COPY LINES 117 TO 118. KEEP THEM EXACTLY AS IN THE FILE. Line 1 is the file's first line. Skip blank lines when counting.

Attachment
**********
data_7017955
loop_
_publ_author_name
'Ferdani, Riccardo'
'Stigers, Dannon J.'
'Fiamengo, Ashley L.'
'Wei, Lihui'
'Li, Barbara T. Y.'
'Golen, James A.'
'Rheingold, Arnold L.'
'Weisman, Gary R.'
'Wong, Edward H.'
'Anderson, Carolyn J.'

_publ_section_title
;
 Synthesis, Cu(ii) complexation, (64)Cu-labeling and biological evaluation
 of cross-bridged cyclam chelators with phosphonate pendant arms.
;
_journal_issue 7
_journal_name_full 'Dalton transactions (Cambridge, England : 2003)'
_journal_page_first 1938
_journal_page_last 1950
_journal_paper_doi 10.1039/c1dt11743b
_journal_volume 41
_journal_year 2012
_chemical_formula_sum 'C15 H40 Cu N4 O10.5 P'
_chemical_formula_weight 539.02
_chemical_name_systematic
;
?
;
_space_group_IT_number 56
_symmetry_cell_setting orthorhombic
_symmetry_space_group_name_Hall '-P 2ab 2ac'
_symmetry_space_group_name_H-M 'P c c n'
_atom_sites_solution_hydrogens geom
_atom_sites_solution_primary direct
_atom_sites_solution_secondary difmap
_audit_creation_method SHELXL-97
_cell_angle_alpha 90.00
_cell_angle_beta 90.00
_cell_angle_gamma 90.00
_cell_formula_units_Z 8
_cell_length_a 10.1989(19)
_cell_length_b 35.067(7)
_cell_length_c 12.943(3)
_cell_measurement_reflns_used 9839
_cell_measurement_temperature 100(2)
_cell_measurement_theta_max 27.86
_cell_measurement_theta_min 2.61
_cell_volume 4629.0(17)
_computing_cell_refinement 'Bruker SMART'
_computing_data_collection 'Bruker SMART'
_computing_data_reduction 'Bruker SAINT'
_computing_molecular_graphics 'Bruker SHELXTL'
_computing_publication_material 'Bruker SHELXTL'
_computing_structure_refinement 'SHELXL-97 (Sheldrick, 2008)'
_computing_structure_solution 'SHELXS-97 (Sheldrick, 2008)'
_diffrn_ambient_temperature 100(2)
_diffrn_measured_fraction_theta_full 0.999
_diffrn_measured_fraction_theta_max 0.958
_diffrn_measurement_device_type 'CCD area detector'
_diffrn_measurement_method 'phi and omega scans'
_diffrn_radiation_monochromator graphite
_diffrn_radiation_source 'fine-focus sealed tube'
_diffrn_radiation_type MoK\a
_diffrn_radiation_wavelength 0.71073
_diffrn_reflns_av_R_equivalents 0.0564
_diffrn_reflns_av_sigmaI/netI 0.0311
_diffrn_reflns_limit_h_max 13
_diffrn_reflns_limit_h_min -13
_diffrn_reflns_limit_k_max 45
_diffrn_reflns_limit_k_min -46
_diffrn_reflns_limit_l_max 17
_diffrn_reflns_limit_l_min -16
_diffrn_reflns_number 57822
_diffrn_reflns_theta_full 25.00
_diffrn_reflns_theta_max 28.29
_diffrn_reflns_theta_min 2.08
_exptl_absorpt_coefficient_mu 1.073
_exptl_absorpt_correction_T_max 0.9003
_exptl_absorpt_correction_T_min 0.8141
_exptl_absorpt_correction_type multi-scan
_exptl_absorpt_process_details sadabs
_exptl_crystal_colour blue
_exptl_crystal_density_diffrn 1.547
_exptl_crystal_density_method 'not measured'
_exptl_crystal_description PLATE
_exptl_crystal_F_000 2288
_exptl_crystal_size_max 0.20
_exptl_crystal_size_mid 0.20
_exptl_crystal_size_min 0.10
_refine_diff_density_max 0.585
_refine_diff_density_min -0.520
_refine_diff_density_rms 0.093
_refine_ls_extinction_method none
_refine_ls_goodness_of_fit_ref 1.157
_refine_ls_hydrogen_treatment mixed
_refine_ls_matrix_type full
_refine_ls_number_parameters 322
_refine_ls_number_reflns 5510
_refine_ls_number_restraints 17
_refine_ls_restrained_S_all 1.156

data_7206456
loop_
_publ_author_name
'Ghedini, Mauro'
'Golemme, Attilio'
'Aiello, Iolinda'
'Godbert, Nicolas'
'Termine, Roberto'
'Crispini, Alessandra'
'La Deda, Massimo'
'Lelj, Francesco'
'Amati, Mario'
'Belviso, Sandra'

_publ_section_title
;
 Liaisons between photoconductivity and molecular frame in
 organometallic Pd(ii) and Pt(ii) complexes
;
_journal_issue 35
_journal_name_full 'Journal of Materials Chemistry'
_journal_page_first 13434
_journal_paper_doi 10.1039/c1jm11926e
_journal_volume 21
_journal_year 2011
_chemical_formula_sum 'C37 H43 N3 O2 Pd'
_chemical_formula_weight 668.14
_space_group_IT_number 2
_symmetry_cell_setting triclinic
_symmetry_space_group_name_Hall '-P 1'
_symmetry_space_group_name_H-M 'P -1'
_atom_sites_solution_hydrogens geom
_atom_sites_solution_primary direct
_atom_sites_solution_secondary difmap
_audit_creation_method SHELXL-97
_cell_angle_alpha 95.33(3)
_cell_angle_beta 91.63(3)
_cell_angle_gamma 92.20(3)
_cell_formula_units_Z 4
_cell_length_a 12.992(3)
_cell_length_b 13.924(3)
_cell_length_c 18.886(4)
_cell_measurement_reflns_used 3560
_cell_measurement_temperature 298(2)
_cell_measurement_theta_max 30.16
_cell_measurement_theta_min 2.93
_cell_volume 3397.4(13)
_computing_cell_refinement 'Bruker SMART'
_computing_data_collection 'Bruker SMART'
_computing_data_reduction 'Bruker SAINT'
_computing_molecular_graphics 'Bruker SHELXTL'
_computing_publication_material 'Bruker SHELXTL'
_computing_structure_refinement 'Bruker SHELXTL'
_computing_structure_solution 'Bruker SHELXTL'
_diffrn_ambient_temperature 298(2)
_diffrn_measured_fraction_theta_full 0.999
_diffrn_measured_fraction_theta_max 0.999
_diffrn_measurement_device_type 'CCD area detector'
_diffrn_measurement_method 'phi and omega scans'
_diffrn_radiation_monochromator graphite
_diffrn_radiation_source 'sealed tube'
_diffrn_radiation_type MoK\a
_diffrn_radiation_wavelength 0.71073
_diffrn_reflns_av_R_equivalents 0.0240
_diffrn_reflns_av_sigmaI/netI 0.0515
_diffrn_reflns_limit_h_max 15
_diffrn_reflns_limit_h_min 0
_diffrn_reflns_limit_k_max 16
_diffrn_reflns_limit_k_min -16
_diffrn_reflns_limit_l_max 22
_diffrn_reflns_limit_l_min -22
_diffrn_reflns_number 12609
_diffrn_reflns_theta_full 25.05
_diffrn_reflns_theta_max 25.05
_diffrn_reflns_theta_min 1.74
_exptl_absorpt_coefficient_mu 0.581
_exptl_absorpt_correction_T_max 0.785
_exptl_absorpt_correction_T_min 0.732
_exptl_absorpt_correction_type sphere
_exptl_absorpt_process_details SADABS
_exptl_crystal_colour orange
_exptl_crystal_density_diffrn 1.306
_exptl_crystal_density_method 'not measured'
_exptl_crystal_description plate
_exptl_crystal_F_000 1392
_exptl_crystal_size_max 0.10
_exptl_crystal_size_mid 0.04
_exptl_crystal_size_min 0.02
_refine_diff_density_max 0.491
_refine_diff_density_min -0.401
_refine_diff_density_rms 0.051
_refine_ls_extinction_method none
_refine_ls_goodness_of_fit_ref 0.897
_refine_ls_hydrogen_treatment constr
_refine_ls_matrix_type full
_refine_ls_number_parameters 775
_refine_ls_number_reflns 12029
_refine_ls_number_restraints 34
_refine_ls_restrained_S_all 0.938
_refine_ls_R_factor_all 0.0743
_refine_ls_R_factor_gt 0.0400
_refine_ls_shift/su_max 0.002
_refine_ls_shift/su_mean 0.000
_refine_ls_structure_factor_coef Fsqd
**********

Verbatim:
_publ_section_title
;